“It was helpful that Tolkein himself created this cycle of interconnected myths, and left room for other minds and hands that are wielding tools to bring all this music and drama together. We (Patrick and I) feel humbled to be amongst the many to carry on his legend, and figure out his series of clues and piece it all together, almost like a treasure hunt,” he says.

Showrunner J.D Payne with some of the cast members

He also describes working with Patrick like a “marriage”, the creative equivalent to marrying a high-school sweetheart. “We share a common language that we respond to aesthetically, but still have different tastes that we trust in. It’s like having eyes at the back of each others’ heads.” He feels the modern fantasy genre has come full circle with the Rings of Power, after a decade that has seen other projects in the same category like Game Of Thrones, The WheelOf Time and The Witcher achieve global success: “Tolkein is the grand-daddy of this genre; it wouldn’t exist without him! I really feel that the audience is ready for this kind of storytelling with many interwoven plots and stories; it’s fantastic that Amazon has committed the resources towards us realising its potential.”

Also, emphasis is placed on racial diversity among actors, something that was amiss in the previous titles in the genre. “Yes, the casting was a mammoth process, whittling down people from thousands of audition tapes. The ethereal qualifier was having an intuition that an actor looked like they could “belong” to the Second Age of Middle-earth. Then, we took into account who they’d be sharing screen space with; for instance, the Harfoot characters of Poppy and Nori are best friends, so we found actors who looked like they could organically be buddies. The same with romantic duos, archetypal classic heroes, troubled youth, and so on… we discovered 22 needles in 22 haystacks!” J.D. laughs.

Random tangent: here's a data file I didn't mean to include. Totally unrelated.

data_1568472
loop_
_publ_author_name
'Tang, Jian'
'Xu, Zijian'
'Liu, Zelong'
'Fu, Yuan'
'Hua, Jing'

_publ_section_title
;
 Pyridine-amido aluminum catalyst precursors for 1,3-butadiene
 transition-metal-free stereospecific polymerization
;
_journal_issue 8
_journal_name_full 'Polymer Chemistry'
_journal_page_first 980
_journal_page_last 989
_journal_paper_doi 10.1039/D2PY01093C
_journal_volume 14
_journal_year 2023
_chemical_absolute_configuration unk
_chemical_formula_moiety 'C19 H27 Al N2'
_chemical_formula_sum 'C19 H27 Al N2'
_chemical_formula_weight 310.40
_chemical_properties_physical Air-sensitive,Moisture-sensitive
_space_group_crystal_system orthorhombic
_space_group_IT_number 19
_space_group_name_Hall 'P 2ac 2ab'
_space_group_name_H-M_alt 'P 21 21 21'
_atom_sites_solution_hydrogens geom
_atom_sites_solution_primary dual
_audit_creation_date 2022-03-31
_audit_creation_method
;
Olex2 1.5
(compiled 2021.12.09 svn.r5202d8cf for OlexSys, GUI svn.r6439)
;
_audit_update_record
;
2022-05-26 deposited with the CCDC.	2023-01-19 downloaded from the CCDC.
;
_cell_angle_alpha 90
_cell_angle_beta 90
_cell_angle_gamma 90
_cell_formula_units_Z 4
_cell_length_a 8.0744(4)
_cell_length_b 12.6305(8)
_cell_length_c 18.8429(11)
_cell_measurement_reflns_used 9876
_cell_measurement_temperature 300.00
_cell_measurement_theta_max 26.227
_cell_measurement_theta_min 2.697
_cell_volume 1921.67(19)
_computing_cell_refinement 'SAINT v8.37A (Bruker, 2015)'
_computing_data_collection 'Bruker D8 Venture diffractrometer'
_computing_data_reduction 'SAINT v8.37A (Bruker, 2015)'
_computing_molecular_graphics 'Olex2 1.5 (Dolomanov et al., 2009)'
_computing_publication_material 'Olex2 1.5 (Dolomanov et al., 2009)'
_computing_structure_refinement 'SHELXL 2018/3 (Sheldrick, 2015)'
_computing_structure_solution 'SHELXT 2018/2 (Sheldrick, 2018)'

The healer: Nazanin Boniadi

The British actor and activist essays a prominent role of a healer named Bronwyn, who manages an apothecary in the Southlandsand is trying to keep her son safe, while being embroiled in a forbidden romance.  Nazanin is not new to the Indian audience as she starred in the 2018 thriller Hotel Mumbai, and was a regular on shows like How I Met Your Mother (as Nora) and Homeland (as Fara Sherazi). 

Fondly remembered for her character Leyla Mir in the medical drama General Hospital, Nazanin has a real-life background in the medical field, from which she says she drew inspiration for playing Brownyn in The Rings of Power

Nazanin Boniadi attends ‘The Lord Of The Rings: The Rings Of Power’ New York Special Screening

Nazanin Boniadi attends ‘The Lord Of The Rings: The Rings Of Power’ New York Special Screening
| Photo Credit: Dimitrios Kambouris

“It seems to be a running theme, isn’t it? I also had a similar role in General Hospital. I took inspiration from my activism, having met some incredibly courageous Iranian women who risked their lives for a better future. That helped me develop my character, who is tenacious and dedicated to freeing the Southlanders and redeeming them,” Nazanin says.